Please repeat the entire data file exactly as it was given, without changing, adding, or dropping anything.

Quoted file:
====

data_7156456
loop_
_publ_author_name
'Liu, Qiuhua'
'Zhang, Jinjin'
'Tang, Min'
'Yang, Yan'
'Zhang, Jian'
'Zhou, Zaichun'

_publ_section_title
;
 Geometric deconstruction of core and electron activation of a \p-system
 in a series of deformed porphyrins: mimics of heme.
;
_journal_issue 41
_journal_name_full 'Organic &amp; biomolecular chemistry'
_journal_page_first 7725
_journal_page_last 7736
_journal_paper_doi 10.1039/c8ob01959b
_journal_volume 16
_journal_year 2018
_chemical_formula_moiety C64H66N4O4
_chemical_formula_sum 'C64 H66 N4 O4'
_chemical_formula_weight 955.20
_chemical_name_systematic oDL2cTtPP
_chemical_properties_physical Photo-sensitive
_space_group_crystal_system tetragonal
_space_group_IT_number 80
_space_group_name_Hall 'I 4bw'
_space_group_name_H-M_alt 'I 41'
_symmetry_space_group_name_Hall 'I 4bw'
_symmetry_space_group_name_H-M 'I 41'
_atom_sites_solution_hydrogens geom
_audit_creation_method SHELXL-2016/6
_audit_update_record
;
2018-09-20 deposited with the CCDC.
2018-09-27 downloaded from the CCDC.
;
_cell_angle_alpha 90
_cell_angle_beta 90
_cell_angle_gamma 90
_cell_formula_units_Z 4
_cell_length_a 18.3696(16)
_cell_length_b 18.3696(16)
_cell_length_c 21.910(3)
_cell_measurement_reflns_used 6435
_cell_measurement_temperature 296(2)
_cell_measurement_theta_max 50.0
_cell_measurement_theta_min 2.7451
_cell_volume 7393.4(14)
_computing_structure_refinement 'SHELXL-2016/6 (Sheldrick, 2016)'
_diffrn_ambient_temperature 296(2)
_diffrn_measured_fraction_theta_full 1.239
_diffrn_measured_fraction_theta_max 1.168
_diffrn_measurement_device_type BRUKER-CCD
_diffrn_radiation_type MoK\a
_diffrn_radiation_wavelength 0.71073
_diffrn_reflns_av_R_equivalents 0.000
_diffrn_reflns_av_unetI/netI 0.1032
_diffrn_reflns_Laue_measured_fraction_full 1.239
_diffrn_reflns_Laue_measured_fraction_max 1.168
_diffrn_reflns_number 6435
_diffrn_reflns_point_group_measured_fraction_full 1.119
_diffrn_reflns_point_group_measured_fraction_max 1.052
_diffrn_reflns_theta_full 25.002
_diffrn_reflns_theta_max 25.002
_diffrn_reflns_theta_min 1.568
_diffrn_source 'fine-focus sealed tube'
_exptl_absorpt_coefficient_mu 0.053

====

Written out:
data_7156456
loop_
_publ_author_name
'Liu, Qiuhua'
'Zhang, Jinjin'
'Tang, Min'
'Yang, Yan'
'Zhang, Jian'
'Zhou, Zaichun'

_publ_section_title
;
 Geometric deconstruction of core and electron activation of a \p-system
 in a series of deformed porphyrins: mimics of heme.
;
_journal_issue 41
_journal_name_full 'Organic &amp; biomolecular chemistry'
_journal_page_first 7725
_journal_page_last 7736
_journal_paper_doi 10.1039/c8ob01959b
_journal_volume 16
_journal_year 2018
_chemical_formula_moiety C64H66N4O4
_chemical_formula_sum 'C64 H66 N4 O4'
_chemical_formula_weight 955.20
_chemical_name_systematic oDL2cTtPP
_chemical_properties_physical Photo-sensitive
_space_group_crystal_system tetragonal
_space_group_IT_number 80
_space_group_name_Hall 'I 4bw'
_space_group_name_H-M_alt 'I 41'
_symmetry_space_group_name_Hall 'I 4bw'
_symmetry_space_group_name_H-M 'I 41'
_atom_sites_solution_hydrogens geom
_audit_creation_method SHELXL-2016/6
_audit_update_record
;
2018-09-20 deposited with the CCDC.
2018-09-27 downloaded from the CCDC.
;
_cell_angle_alpha 90
_cell_angle_beta 90
_cell_angle_gamma 90
_cell_formula_units_Z 4
_cell_length_a 18.3696(16)
_cell_length_b 18.3696(16)
_cell_length_c 21.910(3)
_cell_measurement_reflns_used 6435
_cell_measurement_temperature 296(2)
_cell_measurement_theta_max 50.0
_cell_measurement_theta_min 2.7451
_cell_volume 7393.4(14)
_computing_structure_refinement 'SHELXL-2016/6 (Sheldrick, 2016)'
_diffrn_ambient_temperature 296(2)
_diffrn_measured_fraction_theta_full 1.239
_diffrn_measured_fraction_theta_max 1.168
_diffrn_measurement_device_type BRUKER-CCD
_diffrn_radiation_type MoK\a
_diffrn_radiation_wavelength 0.71073
_diffrn_reflns_av_R_equivalents 0.000
_diffrn_reflns_av_unetI/netI 0.1032
_diffrn_reflns_Laue_measured_fraction_full 1.239
_diffrn_reflns_Laue_measured_fraction_max 1.168
_diffrn_reflns_number 6435
_diffrn_reflns_point_group_measured_fraction_full 1.119
_diffrn_reflns_point_group_measured_fraction_max 1.052
_diffrn_reflns_theta_full 25.002
_diffrn_reflns_theta_max 25.002
_diffrn_reflns_theta_min 1.568
_diffrn_source 'fine-focus sealed tube'
_exptl_absorpt_coefficient_mu 0.053